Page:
camp lejeune awareness

Former U.S. Marines William Armentrout of Covington (left) and Curtis Crawford of Troutville on Wednesday held an information campaign outside the VA Medical Center in Salem.

Former Marines on Wednesday staged a campaign in front of the Salem VA Medical Center to let other veterans know that their illnesses might be related to their time at Camp Lejeune in North Carolina.

Congress in 2012 passed the Camp Lejeune Families Act, which provides medical treatment for qualifying veterans who were on active duty at the base for at least 30 days between 1953 and 1987, and for their families. The Department of Veterans Affairs presumes that 15 medical conditions are related to exposure to toxins in well water at the base.

Curtis Crawford, 56, of Troutville said the Camp Lejeune Toxic Water Survivors want the list of conditions expanded, and they want the VA to do more to reach exposed veterans.

“It’s destroyed my life. I’ve lost everything. I’ve lost my home, my business, a little bit of my dignity, but I’m getting that back,” Crawford said. “Nobody knows to what level this is. There were over 900,000 Marines, family members, Navy and Army personnel that were exposed.”

He and William Armentrout, 62, of Covington sat with signs at the entrance to the medical center under what little shade was offered mid-afternoon. They had been joined by others earlier in the day, and figured they had shared information with 20 to 30 veterans.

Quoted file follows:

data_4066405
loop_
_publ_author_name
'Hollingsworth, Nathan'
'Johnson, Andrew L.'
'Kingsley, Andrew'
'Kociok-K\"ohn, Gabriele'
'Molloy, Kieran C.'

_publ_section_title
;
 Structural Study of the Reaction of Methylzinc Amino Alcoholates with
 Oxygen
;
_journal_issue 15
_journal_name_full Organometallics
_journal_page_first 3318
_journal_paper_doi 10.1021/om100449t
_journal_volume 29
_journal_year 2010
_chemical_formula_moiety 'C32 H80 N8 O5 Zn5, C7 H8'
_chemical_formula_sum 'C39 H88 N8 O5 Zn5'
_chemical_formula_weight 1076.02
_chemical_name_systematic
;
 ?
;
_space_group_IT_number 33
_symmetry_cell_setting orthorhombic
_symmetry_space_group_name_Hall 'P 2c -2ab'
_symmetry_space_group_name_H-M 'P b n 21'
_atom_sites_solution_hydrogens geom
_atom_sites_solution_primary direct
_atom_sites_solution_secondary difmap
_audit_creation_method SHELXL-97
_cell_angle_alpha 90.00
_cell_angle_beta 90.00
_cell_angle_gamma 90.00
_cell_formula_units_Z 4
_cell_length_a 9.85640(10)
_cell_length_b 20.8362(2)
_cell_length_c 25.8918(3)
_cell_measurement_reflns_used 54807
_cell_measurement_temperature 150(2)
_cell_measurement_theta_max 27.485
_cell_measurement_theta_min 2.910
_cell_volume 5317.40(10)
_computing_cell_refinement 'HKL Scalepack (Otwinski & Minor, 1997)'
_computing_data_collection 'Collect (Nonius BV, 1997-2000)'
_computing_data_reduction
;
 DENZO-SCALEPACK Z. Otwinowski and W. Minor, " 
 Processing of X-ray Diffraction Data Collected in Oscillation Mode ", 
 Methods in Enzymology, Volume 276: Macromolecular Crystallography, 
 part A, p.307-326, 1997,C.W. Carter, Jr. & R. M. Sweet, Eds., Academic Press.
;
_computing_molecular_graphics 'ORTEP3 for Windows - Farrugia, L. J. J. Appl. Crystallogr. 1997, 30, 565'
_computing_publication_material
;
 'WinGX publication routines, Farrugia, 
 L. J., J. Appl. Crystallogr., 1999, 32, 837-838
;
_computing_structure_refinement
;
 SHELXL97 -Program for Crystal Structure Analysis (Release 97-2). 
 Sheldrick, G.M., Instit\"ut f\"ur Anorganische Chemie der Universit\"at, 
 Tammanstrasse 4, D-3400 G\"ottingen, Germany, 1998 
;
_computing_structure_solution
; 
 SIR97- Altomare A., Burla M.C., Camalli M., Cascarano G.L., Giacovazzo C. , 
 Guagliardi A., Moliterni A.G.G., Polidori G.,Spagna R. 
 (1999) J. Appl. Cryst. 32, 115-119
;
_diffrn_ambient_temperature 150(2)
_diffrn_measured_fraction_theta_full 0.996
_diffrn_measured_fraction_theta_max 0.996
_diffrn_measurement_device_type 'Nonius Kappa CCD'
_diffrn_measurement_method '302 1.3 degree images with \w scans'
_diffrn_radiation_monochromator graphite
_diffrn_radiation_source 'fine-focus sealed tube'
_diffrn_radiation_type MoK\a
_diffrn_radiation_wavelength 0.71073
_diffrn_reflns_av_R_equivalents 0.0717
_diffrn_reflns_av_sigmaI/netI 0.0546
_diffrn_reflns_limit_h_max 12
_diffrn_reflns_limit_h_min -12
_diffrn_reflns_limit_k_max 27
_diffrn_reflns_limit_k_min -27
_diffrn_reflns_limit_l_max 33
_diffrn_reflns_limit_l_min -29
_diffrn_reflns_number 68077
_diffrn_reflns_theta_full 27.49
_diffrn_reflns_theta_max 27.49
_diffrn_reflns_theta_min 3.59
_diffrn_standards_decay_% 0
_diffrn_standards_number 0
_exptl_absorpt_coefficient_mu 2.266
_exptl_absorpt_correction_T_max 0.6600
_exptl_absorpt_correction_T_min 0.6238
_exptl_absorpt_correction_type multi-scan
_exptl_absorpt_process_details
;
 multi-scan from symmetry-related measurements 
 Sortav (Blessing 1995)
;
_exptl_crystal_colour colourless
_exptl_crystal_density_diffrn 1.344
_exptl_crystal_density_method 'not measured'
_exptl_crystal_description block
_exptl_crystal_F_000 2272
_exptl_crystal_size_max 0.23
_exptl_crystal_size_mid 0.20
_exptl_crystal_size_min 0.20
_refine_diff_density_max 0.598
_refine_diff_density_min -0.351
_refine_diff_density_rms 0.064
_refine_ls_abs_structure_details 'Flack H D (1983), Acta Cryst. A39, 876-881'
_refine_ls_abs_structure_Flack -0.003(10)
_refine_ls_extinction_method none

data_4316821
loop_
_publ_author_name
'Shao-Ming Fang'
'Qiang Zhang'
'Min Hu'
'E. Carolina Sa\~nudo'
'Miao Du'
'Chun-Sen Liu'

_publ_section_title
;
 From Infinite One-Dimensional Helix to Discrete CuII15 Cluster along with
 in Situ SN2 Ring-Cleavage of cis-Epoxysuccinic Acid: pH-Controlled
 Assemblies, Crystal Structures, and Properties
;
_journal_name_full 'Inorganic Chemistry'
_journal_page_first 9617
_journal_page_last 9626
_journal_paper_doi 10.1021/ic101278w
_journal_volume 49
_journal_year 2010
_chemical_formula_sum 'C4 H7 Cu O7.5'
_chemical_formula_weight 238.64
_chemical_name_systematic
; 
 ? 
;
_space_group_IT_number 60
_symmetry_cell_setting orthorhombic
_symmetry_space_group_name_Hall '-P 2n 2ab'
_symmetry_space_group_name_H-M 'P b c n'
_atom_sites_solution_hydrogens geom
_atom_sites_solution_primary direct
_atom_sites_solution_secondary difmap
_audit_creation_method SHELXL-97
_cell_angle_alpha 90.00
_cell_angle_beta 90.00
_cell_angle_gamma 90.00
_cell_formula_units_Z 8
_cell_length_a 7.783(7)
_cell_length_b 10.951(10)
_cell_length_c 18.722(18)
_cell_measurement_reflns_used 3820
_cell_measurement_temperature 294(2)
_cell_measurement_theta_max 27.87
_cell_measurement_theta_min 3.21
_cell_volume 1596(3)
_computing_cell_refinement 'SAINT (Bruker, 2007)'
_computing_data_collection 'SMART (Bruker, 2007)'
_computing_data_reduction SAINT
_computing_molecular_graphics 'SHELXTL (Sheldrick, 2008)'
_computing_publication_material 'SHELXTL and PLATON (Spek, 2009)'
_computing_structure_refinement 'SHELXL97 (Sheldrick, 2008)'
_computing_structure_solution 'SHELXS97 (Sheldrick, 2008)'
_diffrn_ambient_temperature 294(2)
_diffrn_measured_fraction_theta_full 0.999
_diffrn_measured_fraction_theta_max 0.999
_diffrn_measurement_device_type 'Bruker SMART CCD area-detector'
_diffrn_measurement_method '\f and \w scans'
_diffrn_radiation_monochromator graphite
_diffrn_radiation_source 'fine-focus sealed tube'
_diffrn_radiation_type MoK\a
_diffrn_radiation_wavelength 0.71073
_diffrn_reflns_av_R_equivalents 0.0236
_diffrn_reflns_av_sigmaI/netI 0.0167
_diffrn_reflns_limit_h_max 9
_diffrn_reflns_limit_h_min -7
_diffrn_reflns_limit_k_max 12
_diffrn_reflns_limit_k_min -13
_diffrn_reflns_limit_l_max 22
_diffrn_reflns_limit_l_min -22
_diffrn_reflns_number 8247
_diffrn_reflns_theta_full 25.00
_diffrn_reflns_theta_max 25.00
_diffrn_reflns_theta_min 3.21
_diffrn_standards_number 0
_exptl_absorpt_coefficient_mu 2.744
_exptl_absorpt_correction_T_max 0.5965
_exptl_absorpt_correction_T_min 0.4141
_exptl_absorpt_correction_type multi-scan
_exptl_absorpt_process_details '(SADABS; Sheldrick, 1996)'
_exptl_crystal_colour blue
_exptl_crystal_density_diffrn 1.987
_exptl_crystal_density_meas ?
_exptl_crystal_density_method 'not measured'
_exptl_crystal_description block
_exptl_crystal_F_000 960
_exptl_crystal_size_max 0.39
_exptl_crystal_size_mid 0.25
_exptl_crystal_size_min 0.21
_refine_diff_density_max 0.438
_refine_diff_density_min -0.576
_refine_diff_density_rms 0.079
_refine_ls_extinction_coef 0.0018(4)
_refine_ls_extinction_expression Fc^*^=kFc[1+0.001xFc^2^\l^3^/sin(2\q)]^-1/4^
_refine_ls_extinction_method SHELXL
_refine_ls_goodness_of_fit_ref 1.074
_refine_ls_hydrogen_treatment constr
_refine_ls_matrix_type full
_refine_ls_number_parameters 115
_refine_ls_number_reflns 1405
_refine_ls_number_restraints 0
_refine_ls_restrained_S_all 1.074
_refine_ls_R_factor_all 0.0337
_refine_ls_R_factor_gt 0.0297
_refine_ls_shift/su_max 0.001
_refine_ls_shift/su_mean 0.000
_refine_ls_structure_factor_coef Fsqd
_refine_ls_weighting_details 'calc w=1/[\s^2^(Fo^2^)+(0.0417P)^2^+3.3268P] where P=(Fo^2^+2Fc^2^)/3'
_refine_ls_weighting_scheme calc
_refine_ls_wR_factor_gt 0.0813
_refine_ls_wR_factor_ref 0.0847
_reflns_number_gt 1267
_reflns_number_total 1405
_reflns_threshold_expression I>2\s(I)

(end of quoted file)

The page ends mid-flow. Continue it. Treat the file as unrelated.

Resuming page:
Crawford said he searched for years to determine why he has a number of autoimmune diseases and neurobehavioral disorders. He believes they are connected to the 45 days in 1981 he was at Camp Lejeune. But as a reservist he said he isn’t entitled to care at the VA. He’s also been denied disability benefits.

His case is on appeal, as is that of Armentrout, whose list of ailments includes cirrhosis of the liver, a condition generally linked to alcohol. Armentrout said he’s not a drinker. The VA recognizes liver cancer on the list of 15 illnesses, but not other liver diseases.

Their campaign is two-fold.

“The VA doesn’t reach out to people. They put their posters up inside the facility, but there’s nothing out here in the communities,” Crawford said.

And they want a broader investigation.

“We need a health registry inside the VA, so that they can do a commonality study just like with Agent Orange,” he said.

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Luanne Rife writes about the businesses, policies, discoveries and inventions that affect the health of people living in southwestern Virginia.

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